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NFL's balance of power tilts back toward AFC

There are merely 28 days left until the 45th Super Bowl, which has passed Groundhog Day and now has its sights trained on Lincoln's birthday as a midwinter distraction.

This season there are a number of teams that might constitute a memorable battle for the honor of being pro football's best, except that the strongest of them represent the same conference, the AFC.

There have been times when it happened that way. For instance, since the turn of the century AFC teams have won seven out of 10 Super Bowls with the New England Patriots leaving town with the Vince Lombardi Trophy three times and the Pittsburgh Steelers, another usual AFC power, accomplishing it twice.

Overall the Steelers have made a habit of decorating their offices with Lombardi trophies, winning six of them. The Green Bay Packers won the first two Super Bowls but not the famous trophy. Vince himself was then coaching the Packers, not posing for trophies. Green Bay did win the trophy once, in 1997, with a young Brett Favre playing quarterback.

The Super Bowl has been a matter of a streaking conference virtually owning the other for years. It's been that way almost from the start. After the Packers' two one-sided victories over the champions of what had been the American Football League, the men of the established league felt that the real championship was still determined by the NFC title game, with the Super Bowl a lesser, almost-exhibition game.

That changed when quarterback Joe Namath and his upstart New York Jets, 17 1/2 -point underdogs to Baltimore, stunned the sports world, 16-7. What transpired after that upset were Super Bowls that played out more like regional feuds than football games. The leagues may have signed a truce but the bitterness raged.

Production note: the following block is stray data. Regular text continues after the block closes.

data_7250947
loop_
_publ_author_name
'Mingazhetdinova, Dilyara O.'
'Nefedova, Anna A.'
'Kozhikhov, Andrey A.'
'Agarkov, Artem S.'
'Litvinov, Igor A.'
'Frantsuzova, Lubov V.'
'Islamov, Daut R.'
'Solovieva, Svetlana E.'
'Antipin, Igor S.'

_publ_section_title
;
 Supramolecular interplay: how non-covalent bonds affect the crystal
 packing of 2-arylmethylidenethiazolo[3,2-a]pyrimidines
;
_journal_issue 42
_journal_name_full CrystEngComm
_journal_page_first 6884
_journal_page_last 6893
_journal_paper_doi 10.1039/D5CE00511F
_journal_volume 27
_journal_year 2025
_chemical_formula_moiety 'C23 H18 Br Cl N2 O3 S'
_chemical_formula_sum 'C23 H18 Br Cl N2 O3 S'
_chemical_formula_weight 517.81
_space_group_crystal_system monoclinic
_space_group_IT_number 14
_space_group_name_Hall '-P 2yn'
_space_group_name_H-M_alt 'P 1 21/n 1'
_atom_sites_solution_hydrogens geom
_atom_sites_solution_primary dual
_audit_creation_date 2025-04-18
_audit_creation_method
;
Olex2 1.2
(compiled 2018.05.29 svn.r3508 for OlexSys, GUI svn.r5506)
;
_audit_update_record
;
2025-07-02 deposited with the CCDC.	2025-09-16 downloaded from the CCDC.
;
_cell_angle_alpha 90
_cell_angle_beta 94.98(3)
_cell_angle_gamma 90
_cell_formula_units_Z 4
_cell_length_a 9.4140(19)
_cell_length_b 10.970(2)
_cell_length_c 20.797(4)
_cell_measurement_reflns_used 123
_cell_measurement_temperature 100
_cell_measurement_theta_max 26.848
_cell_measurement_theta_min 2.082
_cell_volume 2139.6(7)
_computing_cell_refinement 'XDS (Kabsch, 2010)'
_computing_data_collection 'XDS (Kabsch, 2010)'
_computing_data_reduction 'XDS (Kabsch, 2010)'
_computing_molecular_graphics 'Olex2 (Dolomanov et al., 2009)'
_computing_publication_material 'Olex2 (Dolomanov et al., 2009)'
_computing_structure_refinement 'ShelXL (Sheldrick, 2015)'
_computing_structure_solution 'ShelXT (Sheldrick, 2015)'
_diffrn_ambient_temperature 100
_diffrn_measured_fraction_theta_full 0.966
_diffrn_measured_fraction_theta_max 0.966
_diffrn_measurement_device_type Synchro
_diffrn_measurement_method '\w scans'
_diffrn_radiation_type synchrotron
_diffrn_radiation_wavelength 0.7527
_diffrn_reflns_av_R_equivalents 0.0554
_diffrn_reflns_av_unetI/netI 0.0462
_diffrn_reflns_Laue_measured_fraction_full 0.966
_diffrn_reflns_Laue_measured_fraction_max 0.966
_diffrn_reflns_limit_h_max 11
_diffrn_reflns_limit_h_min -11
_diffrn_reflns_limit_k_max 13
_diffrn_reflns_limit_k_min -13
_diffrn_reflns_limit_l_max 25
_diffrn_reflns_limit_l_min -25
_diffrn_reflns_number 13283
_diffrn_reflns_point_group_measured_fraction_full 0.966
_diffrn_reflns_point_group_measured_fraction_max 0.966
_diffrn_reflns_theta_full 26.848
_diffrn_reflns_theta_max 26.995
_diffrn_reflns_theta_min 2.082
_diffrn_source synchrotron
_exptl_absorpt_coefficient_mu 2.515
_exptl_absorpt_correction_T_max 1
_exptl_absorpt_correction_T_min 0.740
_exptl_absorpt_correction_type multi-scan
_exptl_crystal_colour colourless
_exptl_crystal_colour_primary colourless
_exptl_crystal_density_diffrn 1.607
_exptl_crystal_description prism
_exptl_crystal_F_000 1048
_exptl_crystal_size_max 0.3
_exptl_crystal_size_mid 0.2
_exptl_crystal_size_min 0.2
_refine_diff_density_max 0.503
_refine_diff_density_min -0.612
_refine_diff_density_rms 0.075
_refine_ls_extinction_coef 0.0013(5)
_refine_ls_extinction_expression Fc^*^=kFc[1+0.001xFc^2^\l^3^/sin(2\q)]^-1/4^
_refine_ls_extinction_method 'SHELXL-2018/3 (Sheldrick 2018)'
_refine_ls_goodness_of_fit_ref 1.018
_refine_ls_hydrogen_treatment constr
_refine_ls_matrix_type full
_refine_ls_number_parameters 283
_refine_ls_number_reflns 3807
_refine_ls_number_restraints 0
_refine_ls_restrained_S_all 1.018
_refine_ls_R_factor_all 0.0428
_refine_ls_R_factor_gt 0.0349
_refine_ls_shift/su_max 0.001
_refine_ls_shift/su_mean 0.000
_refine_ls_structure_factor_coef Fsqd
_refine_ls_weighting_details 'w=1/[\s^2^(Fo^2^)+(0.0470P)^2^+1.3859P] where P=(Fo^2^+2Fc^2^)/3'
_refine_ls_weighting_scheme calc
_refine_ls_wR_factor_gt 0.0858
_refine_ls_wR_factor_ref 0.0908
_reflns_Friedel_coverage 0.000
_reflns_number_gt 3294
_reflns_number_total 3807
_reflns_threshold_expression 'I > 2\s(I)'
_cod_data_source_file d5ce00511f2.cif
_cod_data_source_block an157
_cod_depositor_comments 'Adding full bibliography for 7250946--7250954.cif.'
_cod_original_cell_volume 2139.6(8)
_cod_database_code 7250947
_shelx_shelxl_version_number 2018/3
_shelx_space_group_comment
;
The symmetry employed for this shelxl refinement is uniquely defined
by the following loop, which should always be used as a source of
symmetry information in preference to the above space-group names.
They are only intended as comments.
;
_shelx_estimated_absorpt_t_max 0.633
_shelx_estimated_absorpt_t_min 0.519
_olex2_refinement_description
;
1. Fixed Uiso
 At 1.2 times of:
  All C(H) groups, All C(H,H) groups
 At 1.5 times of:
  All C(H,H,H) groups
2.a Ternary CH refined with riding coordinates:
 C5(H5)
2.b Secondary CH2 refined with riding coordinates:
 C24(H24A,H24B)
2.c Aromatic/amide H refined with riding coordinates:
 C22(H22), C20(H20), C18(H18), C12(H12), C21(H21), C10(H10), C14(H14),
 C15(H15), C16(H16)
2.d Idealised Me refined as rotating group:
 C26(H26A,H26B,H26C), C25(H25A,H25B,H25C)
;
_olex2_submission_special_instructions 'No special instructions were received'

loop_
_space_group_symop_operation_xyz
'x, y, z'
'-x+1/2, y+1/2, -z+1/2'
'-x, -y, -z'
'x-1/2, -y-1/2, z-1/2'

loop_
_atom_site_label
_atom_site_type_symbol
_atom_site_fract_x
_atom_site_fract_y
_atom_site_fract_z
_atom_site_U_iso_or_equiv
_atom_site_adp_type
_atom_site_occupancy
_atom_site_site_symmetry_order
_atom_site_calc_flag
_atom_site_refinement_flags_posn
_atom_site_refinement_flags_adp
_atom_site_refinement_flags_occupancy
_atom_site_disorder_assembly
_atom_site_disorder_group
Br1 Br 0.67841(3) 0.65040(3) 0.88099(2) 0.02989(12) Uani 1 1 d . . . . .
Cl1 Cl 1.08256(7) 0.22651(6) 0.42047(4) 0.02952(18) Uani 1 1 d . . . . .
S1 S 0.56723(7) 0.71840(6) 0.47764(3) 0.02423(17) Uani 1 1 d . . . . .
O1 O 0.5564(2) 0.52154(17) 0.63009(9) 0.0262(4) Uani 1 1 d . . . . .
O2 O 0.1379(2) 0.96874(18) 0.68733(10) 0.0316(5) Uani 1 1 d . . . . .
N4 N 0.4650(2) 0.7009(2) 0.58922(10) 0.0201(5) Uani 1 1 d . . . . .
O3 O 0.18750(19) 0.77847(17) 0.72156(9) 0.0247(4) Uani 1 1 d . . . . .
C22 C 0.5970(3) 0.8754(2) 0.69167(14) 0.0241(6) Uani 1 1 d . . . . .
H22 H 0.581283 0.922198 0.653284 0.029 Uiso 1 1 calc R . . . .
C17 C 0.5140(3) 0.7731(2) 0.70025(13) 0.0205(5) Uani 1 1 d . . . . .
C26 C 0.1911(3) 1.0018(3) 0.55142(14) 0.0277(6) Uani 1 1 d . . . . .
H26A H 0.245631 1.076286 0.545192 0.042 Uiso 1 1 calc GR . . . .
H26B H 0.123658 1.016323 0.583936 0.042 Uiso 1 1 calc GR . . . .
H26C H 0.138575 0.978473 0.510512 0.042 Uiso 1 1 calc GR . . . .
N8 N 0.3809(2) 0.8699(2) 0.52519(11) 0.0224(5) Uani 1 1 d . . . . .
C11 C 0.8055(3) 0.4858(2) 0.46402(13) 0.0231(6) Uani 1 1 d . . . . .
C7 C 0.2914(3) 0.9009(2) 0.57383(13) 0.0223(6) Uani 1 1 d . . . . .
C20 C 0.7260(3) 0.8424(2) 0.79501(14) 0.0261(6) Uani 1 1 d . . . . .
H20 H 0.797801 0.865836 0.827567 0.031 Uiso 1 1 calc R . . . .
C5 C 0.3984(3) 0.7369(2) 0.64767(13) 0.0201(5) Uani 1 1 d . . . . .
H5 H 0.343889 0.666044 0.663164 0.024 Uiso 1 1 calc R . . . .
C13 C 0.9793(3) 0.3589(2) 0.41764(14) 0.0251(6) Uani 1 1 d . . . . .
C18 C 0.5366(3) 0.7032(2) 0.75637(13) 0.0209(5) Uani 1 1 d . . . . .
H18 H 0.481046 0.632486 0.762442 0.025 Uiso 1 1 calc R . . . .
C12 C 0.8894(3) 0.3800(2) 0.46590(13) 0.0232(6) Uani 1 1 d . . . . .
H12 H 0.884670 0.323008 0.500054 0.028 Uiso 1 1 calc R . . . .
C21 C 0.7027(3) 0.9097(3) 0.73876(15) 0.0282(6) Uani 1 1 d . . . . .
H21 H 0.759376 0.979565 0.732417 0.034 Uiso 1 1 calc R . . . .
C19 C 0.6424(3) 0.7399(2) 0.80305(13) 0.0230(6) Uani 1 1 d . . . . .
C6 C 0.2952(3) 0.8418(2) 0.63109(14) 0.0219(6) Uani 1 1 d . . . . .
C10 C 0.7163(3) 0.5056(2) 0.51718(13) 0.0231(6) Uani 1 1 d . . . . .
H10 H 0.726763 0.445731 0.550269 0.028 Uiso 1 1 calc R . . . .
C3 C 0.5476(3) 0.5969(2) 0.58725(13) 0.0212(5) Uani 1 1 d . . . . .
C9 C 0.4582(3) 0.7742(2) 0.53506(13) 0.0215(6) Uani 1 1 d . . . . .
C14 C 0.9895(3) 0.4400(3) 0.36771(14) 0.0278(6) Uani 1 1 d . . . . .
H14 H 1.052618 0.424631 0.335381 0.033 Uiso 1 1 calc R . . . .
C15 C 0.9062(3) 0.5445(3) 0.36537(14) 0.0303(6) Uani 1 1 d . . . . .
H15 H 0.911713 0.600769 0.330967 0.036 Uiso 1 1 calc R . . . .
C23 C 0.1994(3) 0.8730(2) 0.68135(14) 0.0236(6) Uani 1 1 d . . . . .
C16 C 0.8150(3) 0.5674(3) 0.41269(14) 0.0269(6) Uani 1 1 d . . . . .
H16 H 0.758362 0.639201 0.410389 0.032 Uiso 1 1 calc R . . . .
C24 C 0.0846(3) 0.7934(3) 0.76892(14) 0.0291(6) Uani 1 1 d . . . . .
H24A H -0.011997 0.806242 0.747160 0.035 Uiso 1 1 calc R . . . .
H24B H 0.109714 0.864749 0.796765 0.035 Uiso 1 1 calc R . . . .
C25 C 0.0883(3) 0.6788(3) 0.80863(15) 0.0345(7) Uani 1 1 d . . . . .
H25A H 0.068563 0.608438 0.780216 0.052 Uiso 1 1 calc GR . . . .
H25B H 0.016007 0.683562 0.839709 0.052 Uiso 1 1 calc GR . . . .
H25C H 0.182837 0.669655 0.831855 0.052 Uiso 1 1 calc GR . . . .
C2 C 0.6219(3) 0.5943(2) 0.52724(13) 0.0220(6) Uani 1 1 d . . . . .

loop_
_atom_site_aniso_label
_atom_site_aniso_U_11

AFC teams, most of which were original AFL franchises, won 12 of the next 13 games. Four quarterbacks, Lenny Dawson of Kansas City, Bob Griese of Miami, Johnny Unitas of Baltimore and Terry Bradshaw of Pittsburgh, who steered those winning offenses, were later voted into the Hall of Fame. Four of the winning AFC coaches who directed those victories, Hank Stram of Kansas City, Don Shula of Miami, Chuck Noll of Pittsburgh and John Madden of Oakland, also were elected to the Hall. If the supporters of those losing NFC teams were chagrined, their players weren't. Led by San Francisco and Washington, they won 15 of the next 16 Super Bowls.

Like the winds, NFL football frequently changes directions. Two of the last three but only three of the past eight Supers have been won by the NFC.

So how does Game XLV look? Atlanta and Chicago are the NFC's top seeds. Atlanta is a colossus when playing at home but not so invincible on the road. The Bears have an outstanding defense but a quarterback, Jay Cutler, who is guilty of immaturity at unpleasant times. This is the era of quarterbacks in the NFL. Matt Ryan made a winner out of the Falcons as soon as he arrived from Boston College. Their coach, Mike Smith, has been successful in his three years on the job but he's still a mystery man to many in the league. Lovie Smith steered the Bears into the Super Bowl five years ago but then ran into Peyton Manning. The second seed may amount to little unless Cutler plays above his usual level.

There is no doubt the AFC's top seeds, New England and Pittsburgh, are its best teams, nor is there any doubt Bill Belichick of the Pats is the game's best coach and Tom Brady has moved ahead of Indy's Manning as the best quarterback.

Unless something startling happens between now and February, the pick here is New England.

Larry Felser, former News columnist, appears in Sunday's editions.

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